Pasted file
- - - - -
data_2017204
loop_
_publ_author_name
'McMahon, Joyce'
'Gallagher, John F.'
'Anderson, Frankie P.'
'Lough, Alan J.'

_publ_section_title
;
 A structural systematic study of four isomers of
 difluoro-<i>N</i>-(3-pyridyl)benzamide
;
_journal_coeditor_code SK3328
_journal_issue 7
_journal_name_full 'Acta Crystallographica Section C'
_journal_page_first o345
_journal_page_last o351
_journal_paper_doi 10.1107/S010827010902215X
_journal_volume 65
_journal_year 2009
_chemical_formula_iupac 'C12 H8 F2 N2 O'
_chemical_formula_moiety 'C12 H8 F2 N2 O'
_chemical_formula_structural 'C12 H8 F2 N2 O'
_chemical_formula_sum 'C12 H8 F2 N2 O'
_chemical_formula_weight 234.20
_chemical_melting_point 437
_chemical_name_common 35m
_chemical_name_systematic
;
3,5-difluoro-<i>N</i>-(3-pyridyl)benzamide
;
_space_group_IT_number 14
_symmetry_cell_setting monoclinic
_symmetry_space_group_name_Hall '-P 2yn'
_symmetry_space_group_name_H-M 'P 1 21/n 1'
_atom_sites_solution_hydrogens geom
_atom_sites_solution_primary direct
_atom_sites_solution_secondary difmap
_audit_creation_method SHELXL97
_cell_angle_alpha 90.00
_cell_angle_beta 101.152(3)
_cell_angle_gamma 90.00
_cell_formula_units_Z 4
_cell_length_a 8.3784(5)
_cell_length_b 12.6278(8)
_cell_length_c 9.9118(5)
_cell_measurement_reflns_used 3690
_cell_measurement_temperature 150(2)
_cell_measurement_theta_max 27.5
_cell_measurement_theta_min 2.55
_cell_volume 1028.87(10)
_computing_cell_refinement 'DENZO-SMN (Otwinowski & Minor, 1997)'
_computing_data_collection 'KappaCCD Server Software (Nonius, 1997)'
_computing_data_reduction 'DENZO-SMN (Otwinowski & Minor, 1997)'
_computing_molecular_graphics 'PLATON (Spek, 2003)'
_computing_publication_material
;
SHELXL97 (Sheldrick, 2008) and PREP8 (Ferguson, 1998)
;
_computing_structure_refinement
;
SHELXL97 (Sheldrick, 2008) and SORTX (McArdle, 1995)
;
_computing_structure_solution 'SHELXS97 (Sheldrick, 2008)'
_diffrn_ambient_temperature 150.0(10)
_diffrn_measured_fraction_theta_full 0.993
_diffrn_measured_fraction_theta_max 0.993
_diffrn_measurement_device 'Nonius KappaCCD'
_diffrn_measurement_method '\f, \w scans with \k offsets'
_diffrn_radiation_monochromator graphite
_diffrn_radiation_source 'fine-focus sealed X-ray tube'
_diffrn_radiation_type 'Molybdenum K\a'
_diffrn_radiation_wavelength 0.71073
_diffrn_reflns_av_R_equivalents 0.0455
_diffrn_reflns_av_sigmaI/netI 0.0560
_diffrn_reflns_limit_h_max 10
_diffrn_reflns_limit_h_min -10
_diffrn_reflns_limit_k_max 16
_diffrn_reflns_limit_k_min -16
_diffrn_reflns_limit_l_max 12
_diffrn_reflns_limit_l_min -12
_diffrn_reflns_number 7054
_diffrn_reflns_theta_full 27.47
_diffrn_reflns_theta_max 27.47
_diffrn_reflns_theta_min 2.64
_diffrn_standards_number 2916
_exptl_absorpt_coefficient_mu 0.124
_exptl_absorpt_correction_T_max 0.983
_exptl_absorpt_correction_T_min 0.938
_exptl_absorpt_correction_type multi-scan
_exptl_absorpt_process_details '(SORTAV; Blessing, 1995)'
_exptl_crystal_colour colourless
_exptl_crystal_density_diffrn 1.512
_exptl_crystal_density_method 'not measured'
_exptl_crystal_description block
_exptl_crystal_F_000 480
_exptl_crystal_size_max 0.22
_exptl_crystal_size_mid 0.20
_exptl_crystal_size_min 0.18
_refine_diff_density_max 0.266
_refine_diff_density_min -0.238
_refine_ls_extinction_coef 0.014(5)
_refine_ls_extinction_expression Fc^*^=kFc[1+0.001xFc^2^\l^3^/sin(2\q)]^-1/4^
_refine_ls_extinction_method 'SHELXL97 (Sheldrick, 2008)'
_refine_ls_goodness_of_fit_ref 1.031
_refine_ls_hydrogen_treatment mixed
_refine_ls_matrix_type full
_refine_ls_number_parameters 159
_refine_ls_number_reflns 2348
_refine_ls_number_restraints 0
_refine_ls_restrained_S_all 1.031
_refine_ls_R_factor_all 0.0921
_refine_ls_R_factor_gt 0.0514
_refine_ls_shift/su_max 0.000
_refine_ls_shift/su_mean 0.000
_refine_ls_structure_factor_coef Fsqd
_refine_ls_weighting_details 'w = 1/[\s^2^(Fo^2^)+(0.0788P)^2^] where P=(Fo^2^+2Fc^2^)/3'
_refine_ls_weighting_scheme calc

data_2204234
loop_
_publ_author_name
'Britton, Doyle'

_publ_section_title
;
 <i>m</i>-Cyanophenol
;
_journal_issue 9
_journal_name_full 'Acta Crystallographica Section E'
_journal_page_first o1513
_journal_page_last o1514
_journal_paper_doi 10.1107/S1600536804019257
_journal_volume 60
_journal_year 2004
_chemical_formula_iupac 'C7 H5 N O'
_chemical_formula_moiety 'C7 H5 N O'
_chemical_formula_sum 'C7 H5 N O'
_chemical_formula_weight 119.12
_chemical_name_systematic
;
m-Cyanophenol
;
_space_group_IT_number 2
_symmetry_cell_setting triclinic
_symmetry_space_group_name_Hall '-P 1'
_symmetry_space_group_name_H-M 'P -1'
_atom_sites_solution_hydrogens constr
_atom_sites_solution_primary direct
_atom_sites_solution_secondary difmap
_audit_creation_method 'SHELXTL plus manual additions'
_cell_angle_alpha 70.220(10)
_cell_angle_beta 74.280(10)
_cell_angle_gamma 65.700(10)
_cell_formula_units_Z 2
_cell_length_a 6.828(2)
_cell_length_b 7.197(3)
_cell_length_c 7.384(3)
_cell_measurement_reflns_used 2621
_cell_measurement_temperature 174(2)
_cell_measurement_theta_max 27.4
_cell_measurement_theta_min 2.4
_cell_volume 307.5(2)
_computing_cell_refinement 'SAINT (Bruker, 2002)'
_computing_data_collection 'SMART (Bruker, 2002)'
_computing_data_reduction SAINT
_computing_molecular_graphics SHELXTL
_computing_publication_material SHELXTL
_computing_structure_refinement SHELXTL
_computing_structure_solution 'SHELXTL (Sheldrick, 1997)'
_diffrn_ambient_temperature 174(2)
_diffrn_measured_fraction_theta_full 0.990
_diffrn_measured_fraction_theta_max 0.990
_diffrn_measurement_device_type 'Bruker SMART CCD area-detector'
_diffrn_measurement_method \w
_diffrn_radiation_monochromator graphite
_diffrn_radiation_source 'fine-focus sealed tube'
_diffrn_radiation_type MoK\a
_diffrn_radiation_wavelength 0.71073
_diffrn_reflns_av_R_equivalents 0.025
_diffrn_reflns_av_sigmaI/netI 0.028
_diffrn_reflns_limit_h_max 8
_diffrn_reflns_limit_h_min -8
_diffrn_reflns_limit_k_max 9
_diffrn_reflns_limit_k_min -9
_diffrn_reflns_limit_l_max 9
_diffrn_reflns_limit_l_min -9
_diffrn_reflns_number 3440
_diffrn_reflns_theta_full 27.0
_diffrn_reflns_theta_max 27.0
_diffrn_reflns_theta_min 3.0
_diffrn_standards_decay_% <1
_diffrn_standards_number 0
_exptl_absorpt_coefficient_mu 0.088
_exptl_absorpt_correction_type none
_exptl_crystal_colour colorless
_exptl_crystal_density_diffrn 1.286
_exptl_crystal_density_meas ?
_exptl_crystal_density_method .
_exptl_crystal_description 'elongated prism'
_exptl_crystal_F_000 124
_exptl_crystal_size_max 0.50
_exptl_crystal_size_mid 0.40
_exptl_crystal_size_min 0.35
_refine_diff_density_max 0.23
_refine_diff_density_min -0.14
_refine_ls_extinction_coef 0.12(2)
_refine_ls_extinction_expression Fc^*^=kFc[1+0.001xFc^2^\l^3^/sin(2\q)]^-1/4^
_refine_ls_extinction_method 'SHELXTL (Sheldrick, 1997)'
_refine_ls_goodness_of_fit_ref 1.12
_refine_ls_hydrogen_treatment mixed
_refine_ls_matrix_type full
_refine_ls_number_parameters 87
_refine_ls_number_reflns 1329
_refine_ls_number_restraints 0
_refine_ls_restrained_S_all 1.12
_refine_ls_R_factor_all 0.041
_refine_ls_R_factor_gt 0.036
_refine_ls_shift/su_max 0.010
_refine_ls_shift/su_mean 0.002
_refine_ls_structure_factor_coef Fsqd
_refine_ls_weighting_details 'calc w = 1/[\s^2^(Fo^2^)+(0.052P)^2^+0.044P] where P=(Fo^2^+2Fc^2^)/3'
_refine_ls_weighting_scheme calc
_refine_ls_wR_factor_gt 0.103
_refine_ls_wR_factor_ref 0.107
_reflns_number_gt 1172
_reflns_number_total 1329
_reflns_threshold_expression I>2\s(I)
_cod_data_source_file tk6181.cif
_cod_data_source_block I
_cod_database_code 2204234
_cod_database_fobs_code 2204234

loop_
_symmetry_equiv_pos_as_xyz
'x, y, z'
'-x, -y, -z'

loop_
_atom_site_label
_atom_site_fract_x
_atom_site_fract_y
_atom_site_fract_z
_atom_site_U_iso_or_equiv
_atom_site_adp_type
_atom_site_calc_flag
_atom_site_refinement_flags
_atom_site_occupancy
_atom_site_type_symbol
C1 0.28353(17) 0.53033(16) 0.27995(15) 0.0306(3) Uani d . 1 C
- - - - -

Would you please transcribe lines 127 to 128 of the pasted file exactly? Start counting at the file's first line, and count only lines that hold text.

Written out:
_journal_issue 9
_journal_name_full 'Acta Crystallographica Section E'